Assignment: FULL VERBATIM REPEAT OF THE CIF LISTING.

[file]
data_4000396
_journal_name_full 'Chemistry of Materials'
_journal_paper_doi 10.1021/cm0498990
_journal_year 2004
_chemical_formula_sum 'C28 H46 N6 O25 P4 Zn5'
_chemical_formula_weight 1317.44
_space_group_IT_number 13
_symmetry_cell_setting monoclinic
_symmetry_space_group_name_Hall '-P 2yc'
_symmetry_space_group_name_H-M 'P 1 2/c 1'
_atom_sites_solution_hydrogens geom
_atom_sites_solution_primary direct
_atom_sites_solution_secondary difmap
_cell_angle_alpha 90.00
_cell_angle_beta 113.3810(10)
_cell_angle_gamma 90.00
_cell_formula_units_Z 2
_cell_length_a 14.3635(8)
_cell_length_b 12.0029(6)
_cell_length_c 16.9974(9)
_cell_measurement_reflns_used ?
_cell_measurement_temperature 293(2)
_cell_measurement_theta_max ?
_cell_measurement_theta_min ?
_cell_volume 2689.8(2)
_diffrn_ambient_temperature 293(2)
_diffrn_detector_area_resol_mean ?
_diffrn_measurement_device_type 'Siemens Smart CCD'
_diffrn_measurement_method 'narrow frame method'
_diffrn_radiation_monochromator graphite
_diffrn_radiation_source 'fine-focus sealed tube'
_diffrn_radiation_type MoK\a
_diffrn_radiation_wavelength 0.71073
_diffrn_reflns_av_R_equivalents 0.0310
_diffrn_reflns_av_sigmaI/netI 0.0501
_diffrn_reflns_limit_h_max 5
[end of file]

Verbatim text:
data_4000396
_journal_name_full 'Chemistry of Materials'
_journal_paper_doi 10.1021/cm0498990
_journal_year 2004
_chemical_formula_sum 'C28 H46 N6 O25 P4 Zn5'
_chemical_formula_weight 1317.44
_space_group_IT_number 13
_symmetry_cell_setting monoclinic
_symmetry_space_group_name_Hall '-P 2yc'
_symmetry_space_group_name_H-M 'P 1 2/c 1'
_atom_sites_solution_hydrogens geom
_atom_sites_solution_primary direct
_atom_sites_solution_secondary difmap
_cell_angle_alpha 90.00
_cell_angle_beta 113.3810(10)
_cell_angle_gamma 90.00
_cell_formula_units_Z 2
_cell_length_a 14.3635(8)
_cell_length_b 12.0029(6)
_cell_length_c 16.9974(9)
_cell_measurement_reflns_used ?
_cell_measurement_temperature 293(2)
_cell_measurement_theta_max ?
_cell_measurement_theta_min ?
_cell_volume 2689.8(2)
_diffrn_ambient_temperature 293(2)
_diffrn_detector_area_resol_mean ?
_diffrn_measurement_device_type 'Siemens Smart CCD'
_diffrn_measurement_method 'narrow frame method'
_diffrn_radiation_monochromator graphite
_diffrn_radiation_source 'fine-focus sealed tube'
_diffrn_radiation_type MoK\a
_diffrn_radiation_wavelength 0.71073
_diffrn_reflns_av_R_equivalents 0.0310
_diffrn_reflns_av_sigmaI/netI 0.0501
_diffrn_reflns_limit_h_max 5